lovingJeff Nichols is a restless director and certainly not one to bed-down in any single genre. He has plumbed the depths of the psychological thriller in Take Shelter, wrangled the stars in the coming-of-age drama of Mud, and more recently pushed the envelope with the sci-fi road-film, Midnight Special. He is certainly one of the more versatile directors working today, and in his latest outing, Loving, the enigmatic auteur tackles racial injustice.

Based on a true story about an unlawful interracial marriage, Joel Edgerton and Ruth Negga bring performances that are both powerful and understated. In 1958, before America’s civil rights revolution, Richard Loving (Edgerton) married Mildred Jeter (Negga) in Washington DC, where interracial marriages were legal.  However, on their return home to Virginia where interracial marriages were not permitted, they were met with legal road-blocks as the state saw to throw them out under threat of imprisonment. Years of legal and social tumult saw their case taken all the way to the Supreme Court, where the couple’s relationship finally prompted the overturning of those laws nationwide.

Loving is a film that is surprisingly non-belligerent in tone, despite the outrageous injustice of its subject matter – America’s historical treatment of race. Instead it calmly states its case and proceeds to leave the histrionics to the viewer. It is a slow burn that is satisfyingly sure of itself. What is remarkable is the bold move to not only explore the boundaries of racial segregation but also comment on gender politics.  Typically the husband is seen as the enduring pillar of strength, fighting the good fight, while the wife plays a passively supportive role. Here, it is increasingly apparent that the real hero of Loving is Mildred as she begins to take control of their situation herself. Nichols masterfully presents this visually, as Mildred becomes more and more centred in the film’s frame (observe at the image above) and Edgerton is gently ushered to the margins. The diminutive Negga returns the favour by giving a wonderfully authentic performance that no doubt draws from her own experience as a child of mixed race (being of Ethiopian and Irish descent).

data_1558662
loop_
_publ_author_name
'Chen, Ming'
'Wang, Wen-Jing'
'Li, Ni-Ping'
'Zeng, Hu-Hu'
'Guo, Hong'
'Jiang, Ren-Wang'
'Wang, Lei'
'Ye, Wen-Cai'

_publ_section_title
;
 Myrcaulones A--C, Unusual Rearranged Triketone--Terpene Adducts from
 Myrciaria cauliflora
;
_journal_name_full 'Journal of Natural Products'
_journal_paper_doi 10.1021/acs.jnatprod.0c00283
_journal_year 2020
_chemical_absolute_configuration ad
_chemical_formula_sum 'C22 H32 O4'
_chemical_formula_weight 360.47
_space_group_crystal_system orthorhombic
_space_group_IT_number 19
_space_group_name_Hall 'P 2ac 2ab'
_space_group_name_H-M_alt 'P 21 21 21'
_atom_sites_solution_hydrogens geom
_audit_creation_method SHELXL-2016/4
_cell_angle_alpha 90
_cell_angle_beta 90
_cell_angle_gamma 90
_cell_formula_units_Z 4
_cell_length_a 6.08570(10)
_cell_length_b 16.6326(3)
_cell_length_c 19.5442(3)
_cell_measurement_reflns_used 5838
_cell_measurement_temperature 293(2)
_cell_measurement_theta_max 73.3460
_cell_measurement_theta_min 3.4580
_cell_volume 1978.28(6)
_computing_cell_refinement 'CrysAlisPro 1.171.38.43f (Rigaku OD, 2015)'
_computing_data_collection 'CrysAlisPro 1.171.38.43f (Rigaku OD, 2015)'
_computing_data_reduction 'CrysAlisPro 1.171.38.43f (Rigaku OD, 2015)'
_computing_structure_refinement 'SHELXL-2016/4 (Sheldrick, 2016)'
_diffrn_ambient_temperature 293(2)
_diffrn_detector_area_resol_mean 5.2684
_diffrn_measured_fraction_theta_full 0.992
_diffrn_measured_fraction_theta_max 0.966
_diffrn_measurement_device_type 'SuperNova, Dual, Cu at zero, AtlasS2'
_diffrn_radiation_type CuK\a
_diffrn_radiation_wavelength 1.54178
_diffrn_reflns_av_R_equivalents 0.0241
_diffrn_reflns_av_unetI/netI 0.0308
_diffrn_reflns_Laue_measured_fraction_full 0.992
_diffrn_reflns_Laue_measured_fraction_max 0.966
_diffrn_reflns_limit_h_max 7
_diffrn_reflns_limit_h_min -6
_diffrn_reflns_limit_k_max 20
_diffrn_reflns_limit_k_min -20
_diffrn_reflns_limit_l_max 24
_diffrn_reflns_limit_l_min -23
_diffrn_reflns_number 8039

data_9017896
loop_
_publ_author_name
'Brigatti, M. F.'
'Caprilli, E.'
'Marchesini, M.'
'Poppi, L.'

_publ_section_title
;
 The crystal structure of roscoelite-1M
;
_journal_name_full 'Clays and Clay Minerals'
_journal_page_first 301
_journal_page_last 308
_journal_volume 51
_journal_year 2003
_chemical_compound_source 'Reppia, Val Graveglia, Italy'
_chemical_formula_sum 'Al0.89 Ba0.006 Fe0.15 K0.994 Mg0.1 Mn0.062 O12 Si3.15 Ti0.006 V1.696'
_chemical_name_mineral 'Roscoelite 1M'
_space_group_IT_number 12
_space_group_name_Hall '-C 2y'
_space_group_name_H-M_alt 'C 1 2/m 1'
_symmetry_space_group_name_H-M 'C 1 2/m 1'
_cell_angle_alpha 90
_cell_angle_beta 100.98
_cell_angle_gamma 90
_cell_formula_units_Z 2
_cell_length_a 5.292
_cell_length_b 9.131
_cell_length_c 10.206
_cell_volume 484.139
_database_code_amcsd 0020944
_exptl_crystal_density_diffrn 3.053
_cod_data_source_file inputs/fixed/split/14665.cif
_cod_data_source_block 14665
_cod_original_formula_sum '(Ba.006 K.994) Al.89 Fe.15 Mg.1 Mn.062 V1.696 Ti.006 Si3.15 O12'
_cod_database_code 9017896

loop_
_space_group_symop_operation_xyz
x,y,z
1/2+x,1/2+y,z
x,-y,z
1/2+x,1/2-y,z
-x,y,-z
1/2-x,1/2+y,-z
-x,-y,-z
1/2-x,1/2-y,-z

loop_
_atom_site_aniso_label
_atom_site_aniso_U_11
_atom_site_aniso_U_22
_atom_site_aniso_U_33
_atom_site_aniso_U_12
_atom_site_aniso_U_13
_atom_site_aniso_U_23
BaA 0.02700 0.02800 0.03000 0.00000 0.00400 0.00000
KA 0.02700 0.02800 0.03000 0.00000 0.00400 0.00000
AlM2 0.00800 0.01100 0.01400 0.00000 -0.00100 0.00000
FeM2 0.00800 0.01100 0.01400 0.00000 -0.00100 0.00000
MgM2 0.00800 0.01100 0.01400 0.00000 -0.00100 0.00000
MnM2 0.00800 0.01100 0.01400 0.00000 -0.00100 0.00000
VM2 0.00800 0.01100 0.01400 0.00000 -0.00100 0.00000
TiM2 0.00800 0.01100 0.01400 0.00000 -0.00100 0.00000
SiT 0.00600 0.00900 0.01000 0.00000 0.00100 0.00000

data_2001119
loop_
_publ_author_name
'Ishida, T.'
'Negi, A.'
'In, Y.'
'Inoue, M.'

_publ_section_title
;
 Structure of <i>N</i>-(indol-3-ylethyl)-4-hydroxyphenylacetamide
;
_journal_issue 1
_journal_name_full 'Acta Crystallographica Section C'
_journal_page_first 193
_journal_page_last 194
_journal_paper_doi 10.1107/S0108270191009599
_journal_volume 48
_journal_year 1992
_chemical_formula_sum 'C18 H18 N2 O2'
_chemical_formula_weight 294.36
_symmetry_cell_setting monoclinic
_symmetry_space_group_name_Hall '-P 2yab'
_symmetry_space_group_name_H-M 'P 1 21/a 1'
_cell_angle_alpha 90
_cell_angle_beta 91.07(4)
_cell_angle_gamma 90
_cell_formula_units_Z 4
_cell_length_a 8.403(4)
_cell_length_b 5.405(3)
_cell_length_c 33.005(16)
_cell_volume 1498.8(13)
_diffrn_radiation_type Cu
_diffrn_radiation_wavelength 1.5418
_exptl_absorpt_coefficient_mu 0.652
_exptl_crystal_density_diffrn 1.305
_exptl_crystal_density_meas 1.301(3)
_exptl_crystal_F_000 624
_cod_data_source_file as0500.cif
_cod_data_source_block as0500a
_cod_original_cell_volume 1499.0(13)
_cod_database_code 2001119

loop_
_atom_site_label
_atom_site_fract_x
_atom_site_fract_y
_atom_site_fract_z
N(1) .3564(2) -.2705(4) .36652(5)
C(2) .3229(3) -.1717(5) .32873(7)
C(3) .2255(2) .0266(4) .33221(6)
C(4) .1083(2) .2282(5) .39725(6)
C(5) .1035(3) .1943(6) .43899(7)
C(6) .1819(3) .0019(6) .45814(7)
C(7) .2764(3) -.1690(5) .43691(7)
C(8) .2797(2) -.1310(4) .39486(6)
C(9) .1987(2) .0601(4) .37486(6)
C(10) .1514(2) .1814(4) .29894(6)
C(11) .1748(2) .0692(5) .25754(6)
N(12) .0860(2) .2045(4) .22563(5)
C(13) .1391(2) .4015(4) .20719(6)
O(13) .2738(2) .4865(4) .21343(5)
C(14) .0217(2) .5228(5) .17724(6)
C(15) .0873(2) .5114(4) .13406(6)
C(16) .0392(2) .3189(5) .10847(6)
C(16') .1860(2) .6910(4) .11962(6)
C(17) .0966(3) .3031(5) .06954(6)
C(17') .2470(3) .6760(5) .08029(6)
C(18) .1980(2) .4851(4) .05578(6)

Nichols’ muse, Michael Shannon (who I could listen to read the phonebook), pops in for a cameo as a photographer for Life magazine. His big screen presence is perhaps the film’s only distraction in a story that, despite its subdued telling, is an enlightening glimpse into America’s checkered past and is well worth the watch.

Rating: 4 constitutional laws out of 5.

You can see the published review here.

A Street Cat Named Bob

 

ascnbThere seem to be plenty of films that anthropomorphise their animal subjects to a level where they might as well be a human. Obviously, some rules of nature must be bent for animal/human relationships to be expressed in cinema, not forgetting that such films also play well to the purchasing power of younger audiences.  But, when you’re dealing with the weighty topics of drug addiction and parental neglect, as in A Street Cat Named Bob, a fine line needs be traversed to make the story accessible to a wide audience.  Certainly a tricky proposal for the film’s marketing execs. Thankfully director Roger Spottiswoode (Turner & Hooch) has dipped his toes into such waters before and comes oh so close to getting the balance right.

Imagine mixing the social realism of Ken Loach (I, Daniel Blake), the musical sensibilities of John Carney (Once), and then tampering it down with the family friendly nonsense of David Frankel (Marley and Me), and you’ll arrive somewhere near A Street Cat Named Bob. Based on James Bowen’s true story and best-selling book of the same name, A Street Cat Named Bob is a simple story that avoids getting bogged down by complexities or subtexts.  James (Luke Treadaway), street busker and recovering Heroin addict, is living on the streets of London and is given one last chance by the welfare system to clean up his life. Hindered further by poverty, he is befriended by Bob, a ginger stray cat. James’s relationship with Bob provides the perfect talisman for his recovery efforts and also provides the story a fresh take on human/feline relationships.

Luke Treadaway, looking every inch the member of a prog-rock band circa 1975, does a very commendable job of portraying the recovering addict. It’s a schtick that we’ve all seen before on the big screen, but its a solid performance nonetheless.  Unfortunately, the supporting cast do not offer the same level of gravitas, succumbing to some fairly cliched moments that suggest a “made for TV” feel. However, there is genuine affection for animals and humanity alike in a film that opted to exclusively wrangle real cats (seven in all, including Bob himself) with its human counterparts rather than going down the path of digital effects — the result is a charming film that makes an admirable attempt at keeping true to its source material.